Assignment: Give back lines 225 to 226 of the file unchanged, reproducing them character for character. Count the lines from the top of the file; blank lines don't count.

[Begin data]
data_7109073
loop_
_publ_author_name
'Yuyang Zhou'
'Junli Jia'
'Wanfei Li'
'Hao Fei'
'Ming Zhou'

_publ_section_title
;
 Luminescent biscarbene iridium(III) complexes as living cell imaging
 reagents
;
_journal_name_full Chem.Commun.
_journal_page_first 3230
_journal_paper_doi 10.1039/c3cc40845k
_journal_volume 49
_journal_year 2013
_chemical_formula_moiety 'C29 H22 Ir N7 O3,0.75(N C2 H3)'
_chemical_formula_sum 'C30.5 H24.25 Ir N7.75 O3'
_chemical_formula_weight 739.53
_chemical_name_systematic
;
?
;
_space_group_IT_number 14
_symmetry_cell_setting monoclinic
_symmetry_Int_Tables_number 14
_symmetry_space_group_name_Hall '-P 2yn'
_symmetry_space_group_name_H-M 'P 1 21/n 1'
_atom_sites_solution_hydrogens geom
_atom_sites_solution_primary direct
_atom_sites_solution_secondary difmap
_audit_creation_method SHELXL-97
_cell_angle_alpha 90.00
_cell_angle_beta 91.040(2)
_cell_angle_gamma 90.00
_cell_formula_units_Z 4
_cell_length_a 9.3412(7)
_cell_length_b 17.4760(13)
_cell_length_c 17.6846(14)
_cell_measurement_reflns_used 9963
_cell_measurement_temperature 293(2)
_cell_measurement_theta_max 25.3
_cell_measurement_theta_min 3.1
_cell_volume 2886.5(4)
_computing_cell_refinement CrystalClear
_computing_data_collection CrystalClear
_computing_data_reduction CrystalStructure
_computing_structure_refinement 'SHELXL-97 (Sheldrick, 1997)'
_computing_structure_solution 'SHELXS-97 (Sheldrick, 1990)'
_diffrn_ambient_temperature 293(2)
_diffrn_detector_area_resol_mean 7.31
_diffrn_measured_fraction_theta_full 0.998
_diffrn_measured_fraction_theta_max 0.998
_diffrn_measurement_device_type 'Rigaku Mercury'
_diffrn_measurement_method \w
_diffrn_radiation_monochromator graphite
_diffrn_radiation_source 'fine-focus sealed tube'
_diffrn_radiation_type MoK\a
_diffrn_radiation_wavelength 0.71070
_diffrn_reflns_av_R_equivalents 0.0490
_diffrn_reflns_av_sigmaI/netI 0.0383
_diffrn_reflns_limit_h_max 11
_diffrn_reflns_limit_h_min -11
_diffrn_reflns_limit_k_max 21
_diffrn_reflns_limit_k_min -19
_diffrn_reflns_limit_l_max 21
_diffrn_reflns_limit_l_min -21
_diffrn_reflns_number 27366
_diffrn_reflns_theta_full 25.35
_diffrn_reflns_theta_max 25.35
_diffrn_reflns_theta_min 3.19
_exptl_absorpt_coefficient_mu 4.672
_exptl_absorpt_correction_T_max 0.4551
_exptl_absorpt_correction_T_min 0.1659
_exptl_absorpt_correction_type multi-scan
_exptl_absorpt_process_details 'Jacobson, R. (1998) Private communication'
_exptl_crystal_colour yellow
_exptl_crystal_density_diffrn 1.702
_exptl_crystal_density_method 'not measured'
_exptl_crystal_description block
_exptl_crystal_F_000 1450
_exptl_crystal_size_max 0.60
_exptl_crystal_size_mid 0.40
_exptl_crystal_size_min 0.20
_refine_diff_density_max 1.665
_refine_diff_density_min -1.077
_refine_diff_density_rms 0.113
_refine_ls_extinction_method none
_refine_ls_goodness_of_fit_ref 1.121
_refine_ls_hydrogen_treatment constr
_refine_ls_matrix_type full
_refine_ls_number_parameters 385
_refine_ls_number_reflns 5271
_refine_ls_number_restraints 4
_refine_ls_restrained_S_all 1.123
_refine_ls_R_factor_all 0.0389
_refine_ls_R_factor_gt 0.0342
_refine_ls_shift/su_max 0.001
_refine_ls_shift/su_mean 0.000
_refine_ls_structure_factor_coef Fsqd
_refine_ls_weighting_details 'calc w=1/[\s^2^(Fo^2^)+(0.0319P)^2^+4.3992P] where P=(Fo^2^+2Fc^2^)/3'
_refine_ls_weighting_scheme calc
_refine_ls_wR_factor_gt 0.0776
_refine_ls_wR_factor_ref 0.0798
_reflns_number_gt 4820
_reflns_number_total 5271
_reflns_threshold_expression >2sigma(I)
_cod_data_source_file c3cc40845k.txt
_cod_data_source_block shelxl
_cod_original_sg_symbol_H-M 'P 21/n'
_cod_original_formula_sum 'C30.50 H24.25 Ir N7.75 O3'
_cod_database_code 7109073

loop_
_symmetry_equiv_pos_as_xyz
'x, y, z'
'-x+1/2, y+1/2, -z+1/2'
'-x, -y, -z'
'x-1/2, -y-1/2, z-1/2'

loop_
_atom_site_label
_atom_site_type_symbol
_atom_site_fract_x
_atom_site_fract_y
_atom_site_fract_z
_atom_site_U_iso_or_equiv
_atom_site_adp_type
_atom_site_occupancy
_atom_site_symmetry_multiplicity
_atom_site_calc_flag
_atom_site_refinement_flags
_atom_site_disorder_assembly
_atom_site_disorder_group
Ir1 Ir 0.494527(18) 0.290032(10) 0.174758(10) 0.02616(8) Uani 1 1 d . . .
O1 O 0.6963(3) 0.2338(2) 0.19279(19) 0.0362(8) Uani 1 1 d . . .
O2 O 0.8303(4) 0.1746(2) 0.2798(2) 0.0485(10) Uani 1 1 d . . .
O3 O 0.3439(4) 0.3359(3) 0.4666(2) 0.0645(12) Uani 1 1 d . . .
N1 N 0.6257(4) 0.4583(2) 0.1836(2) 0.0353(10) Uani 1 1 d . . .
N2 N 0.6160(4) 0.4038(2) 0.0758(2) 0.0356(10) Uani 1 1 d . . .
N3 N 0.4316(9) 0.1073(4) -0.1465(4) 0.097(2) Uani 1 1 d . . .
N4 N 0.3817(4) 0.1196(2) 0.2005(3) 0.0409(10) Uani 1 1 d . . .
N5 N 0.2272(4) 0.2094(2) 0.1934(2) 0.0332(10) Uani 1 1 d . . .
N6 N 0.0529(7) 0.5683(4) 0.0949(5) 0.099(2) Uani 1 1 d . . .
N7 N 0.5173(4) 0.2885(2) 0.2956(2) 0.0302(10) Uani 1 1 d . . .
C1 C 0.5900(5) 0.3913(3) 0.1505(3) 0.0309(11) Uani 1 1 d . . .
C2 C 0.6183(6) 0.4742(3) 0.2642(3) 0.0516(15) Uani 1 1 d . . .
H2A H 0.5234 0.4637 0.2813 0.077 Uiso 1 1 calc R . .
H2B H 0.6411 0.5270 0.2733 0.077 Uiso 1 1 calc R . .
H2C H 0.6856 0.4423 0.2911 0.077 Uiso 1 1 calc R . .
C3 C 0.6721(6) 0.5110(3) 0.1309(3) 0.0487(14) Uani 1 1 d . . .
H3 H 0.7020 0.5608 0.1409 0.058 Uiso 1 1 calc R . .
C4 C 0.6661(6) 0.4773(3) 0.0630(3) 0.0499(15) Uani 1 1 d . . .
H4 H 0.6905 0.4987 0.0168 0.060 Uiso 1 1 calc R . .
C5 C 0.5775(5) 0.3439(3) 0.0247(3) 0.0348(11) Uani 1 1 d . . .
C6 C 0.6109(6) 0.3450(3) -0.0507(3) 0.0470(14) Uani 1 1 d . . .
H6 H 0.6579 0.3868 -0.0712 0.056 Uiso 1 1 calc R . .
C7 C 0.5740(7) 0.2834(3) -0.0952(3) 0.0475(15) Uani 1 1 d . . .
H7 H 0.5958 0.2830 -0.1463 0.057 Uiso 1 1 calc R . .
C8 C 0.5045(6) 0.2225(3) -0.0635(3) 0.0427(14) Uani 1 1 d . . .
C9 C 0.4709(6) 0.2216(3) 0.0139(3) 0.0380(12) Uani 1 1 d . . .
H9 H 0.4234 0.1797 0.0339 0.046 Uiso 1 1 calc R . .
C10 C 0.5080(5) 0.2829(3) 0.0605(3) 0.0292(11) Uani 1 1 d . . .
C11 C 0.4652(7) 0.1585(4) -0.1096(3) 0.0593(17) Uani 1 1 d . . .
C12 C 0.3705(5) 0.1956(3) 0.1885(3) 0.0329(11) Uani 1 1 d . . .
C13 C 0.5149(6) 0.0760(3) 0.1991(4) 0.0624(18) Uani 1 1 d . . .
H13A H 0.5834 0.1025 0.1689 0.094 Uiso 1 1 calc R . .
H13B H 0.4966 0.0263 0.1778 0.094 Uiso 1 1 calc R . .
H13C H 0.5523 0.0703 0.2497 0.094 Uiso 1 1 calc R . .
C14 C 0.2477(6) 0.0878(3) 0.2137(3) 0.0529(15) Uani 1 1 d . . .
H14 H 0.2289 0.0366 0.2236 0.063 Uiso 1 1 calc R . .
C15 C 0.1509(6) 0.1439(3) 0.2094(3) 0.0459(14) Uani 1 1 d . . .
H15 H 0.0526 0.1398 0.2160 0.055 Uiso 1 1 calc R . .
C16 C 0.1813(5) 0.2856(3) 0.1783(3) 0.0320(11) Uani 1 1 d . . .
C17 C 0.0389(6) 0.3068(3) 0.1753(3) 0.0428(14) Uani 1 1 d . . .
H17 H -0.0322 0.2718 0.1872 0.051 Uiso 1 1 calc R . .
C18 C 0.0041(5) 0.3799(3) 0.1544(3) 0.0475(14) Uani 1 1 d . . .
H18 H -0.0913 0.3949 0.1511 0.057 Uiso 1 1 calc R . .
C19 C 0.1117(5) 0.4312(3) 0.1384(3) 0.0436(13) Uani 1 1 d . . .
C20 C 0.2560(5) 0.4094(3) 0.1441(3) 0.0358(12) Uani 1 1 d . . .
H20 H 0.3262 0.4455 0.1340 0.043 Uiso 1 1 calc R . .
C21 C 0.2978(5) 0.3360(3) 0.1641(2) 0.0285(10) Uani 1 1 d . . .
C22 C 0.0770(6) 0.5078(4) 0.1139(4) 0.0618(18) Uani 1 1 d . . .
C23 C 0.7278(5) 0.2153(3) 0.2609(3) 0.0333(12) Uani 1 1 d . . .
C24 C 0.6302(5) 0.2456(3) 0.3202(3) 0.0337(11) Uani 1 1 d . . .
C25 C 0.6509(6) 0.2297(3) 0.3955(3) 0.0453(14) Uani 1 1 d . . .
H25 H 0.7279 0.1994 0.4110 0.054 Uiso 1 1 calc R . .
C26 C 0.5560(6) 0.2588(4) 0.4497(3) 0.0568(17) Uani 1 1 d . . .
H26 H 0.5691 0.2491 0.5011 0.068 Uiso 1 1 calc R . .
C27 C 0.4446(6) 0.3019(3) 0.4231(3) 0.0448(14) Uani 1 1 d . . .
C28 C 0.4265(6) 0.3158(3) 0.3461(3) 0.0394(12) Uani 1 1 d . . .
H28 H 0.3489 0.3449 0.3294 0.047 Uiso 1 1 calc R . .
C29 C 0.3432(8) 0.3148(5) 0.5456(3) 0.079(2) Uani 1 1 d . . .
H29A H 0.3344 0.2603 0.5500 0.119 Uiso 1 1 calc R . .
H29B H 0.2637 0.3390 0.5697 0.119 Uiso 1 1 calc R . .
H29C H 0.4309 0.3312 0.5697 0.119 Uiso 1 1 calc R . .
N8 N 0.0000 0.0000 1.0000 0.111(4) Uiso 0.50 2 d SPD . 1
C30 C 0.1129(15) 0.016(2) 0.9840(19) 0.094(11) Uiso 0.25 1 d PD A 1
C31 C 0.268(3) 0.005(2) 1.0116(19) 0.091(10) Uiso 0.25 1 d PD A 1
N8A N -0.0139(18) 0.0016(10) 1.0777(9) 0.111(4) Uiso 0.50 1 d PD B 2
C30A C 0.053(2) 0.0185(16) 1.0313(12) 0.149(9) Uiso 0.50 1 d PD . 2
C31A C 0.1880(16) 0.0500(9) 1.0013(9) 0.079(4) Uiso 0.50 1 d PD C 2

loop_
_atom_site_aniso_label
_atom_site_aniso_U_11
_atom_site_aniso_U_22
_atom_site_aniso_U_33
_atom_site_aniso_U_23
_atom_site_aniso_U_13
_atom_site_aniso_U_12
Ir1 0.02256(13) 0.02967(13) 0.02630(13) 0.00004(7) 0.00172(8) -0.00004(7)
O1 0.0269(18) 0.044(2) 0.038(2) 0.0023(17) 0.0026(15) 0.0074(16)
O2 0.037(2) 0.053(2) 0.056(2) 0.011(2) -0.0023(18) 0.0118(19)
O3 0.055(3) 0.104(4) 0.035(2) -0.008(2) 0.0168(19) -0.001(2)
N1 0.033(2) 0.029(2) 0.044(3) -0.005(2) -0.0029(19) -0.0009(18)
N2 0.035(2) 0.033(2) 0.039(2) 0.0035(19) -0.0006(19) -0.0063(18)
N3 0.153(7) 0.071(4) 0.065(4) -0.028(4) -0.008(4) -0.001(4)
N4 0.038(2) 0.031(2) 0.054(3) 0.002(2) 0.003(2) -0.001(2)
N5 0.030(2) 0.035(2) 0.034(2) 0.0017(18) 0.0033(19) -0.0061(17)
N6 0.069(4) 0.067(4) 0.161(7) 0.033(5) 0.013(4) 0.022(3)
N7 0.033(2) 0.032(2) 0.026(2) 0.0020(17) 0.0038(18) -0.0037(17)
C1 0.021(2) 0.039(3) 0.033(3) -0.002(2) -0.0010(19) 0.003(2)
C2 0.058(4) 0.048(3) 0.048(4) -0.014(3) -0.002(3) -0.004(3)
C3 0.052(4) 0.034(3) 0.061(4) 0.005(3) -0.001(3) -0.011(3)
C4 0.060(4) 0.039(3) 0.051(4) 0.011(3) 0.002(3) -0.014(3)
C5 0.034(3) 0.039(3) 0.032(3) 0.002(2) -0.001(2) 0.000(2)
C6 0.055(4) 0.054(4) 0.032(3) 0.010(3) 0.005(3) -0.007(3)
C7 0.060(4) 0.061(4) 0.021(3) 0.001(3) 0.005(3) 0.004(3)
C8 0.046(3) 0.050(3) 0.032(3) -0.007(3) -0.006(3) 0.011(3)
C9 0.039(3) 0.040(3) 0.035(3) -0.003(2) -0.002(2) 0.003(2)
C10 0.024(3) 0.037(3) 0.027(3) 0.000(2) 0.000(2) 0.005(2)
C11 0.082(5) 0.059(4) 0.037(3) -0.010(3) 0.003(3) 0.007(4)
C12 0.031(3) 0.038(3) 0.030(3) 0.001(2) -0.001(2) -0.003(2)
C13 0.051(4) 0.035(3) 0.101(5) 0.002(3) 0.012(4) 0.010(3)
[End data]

C4 0.060(4) 0.039(3) 0.051(4) 0.011(3) 0.002(3) -0.014(3)
C5 0.034(3) 0.039(3) 0.032(3) 0.002(2) -0.001(2) 0.000(2)